Spotlight on a QUOD Colleague: Dr Hannah McGivern

by Susan Patchett

As part of our new series of spotlights on QUOD colleagues, I caught up with QUOD’s Tissue Handling Technician, Dr Hannah McGivern this afternoon.

Hannah takes receipt of and processes donor tissue samples; that is to say biopsies from both deceased and living donor organs, sent to us by QUOD hospitals up and down the country.  These samples are then stored in the biobank ready for researchers to apply for access to.

Hannah finds her work rewarding and relished the opportunity to learn the raft of new skills in soft tissue processing. She says that she feels privileged to collect samples in theatre for the Oxford Transplant Biobank (OTB), and to play a small part in this important moment in the lives of living donors and recipients. 

2020 has, of course, been a difficult year and the sudden and dramatic impact of the pandemic has been felt by everyone.  Hannah has also been working alongside QUOD colleagues to process plasma samples from individuals who have recovered from COVID-19 for the Convalescent Plasma Programme and for the new COVID BioArchive (COBA).  The pressure has been high in terms of the sheer volume of samples; the record was 300 samples processed in just one day!  Hannah feels honoured to be contributing to work that has the potential to have an important impact on the world; and on the future of biological science; ‘This is what every scientist dreams of.’  You can read more about COBA in our latest newsletter.

Hannah began working with us just over a year ago, during the final stages of her PhD at Cranfield University.  Her studies focussed on the structure and mechanical properties of the human skeleton.  She looked, in particular, at the ribs and clavicle and how their condition changes as we get older. Her work showed that our mechanical strength peaks in our mid-thirties before deteriorating.

Hannah’s interest in science began at the tender age of seven when her grandfather, an engineer in the Royal Air Force, described yeast as ‘little animals’.  At around eleven, her love of science was set in concrete when, at school, she came across a crime scene investigation kit which taught pupils the basic principles of forensic science, including how to take fingerprints. With her appetite whetted, she went on to study for a BSc in Archaeology with Forensic Science at the University of Exeter, followed by an MSc in Forensic Osteology at Bournemouth.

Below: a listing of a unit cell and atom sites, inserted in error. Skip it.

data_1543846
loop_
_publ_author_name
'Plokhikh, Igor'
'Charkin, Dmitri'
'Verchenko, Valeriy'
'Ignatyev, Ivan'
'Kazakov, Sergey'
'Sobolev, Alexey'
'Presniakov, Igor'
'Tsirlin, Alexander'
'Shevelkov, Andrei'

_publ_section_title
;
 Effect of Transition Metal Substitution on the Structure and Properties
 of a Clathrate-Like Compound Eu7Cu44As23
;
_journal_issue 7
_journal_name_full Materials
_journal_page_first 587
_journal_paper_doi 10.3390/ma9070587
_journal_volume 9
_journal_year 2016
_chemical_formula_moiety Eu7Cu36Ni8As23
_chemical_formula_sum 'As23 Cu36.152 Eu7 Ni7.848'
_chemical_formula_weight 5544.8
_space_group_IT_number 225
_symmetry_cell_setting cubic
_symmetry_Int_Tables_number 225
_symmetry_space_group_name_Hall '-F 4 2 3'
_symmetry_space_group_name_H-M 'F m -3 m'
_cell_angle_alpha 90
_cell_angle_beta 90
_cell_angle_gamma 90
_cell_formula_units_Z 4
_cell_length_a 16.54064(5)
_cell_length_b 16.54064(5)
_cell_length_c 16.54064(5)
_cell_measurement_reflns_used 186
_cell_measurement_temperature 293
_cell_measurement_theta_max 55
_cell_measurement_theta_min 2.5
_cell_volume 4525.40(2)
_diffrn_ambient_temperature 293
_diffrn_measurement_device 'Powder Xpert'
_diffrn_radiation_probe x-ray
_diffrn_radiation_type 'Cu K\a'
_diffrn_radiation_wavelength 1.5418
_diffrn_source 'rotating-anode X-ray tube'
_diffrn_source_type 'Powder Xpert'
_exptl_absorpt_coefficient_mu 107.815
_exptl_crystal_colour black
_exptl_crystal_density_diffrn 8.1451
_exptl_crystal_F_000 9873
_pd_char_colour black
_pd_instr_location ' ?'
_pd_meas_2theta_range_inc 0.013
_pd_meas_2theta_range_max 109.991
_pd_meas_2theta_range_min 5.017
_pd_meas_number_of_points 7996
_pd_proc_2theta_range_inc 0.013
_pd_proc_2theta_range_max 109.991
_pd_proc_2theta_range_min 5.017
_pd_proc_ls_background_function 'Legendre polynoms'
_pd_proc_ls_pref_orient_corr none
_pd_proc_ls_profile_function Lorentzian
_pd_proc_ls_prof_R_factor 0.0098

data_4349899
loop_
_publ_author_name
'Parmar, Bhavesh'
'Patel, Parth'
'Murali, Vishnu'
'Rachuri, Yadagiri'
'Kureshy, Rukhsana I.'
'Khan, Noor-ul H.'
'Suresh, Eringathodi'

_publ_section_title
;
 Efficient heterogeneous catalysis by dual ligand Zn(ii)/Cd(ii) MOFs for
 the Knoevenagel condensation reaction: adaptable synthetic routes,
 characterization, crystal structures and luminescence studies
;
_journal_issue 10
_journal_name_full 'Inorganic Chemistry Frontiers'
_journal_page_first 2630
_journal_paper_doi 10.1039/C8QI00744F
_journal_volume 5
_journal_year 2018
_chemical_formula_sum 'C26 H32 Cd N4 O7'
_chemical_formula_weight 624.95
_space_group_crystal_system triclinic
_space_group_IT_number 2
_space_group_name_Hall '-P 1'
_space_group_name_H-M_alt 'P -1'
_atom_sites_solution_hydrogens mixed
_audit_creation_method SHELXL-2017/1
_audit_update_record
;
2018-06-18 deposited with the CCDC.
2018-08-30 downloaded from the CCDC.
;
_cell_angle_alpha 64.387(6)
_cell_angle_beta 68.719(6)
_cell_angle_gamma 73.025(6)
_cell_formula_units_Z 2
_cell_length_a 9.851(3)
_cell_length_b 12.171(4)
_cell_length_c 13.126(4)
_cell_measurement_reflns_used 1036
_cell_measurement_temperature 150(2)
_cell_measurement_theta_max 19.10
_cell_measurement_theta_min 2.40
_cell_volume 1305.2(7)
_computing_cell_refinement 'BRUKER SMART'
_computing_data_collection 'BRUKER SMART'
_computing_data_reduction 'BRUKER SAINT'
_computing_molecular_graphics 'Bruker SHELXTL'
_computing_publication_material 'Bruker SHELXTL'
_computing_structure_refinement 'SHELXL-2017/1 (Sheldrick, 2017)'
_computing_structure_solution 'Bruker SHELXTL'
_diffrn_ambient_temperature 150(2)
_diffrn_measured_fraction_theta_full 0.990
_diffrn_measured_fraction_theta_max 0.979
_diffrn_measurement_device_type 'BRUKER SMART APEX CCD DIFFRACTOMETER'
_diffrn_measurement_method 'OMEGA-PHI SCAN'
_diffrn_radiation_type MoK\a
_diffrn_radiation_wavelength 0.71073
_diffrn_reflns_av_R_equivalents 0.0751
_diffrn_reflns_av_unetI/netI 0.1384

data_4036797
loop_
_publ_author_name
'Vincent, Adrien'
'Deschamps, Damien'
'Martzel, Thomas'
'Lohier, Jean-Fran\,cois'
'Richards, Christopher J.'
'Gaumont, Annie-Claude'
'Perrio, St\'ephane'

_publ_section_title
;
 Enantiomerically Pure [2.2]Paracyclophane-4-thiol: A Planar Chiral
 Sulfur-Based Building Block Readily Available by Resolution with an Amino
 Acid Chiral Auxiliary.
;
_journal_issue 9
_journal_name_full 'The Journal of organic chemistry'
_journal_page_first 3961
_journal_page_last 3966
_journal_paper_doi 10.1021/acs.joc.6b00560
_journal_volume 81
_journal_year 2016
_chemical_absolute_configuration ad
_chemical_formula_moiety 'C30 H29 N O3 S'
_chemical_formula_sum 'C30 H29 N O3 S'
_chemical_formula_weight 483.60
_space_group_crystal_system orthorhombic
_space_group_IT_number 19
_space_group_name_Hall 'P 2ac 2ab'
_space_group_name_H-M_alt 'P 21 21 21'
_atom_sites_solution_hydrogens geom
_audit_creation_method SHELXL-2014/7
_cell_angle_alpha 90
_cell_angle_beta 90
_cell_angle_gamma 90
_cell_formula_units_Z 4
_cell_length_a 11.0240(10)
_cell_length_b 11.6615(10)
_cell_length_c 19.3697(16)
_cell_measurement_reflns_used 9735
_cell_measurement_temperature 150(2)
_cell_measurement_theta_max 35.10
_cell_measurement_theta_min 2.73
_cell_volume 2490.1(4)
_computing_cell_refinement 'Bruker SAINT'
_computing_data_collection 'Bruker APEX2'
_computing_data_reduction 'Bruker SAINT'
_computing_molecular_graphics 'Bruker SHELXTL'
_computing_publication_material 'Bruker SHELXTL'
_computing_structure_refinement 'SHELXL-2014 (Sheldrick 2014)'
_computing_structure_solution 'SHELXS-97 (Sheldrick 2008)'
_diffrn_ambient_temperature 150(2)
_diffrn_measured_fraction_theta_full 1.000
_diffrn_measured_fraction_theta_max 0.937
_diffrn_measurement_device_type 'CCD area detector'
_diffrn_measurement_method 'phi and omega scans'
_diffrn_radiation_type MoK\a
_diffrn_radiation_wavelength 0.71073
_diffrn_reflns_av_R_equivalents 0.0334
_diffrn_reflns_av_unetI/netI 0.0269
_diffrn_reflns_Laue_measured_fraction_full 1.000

She has participated in archaeological digs as far afield as the USA and Iceland.  At Cranfield, she assisted with the cataloguing of human remains from a dig, colloquially dubbed Rat Island (Burrow Island), a tiny peninsula that juts into Portsmouth Harbour.  It is thought that the skeletons found there could be prisoners from the late 18th and early 19th centuries.  It was revealed that one may have undergone surgical experimentation, post-mortem, as the top of their skull had been removed.  The dig featured on ‘Digging for Britain’ a production for the BBC presented by Professor Alice Roberts.  Hannah is fascinated about what can be learned about the past from skeletal remains.  If you’d like to know more about this project click here.

Hannah is passionate about outreach work and contributes wholeheartedly to public engagement for QUOD.  In addition, she was selected to participate in Soapbox Science, an interactive outreach event to promote the work of female scientists. She is also a volunteer STEM (Science, Technology, Engineering and Maths) Ambassador going into schools to raise awareness of the careers available to women.  Having grown up in an area of the country  where the uptake of higher education is lower than much of the country, she strives to change preconceptions about female scientists and inspire young women to embark on careers they may not have deemed possible.  She is an avid supporter of the ‘Women in Science’ initiative and points out that QUOD, being staffed predominantly by women, is a perfect example.  You can read her blog by clicking here.

Though it is not all work, work, work for Hannah; she has a passion for literature and film, was an avid fan of Top Gear growing up and when she can, enjoys Latin and ballroom dancing.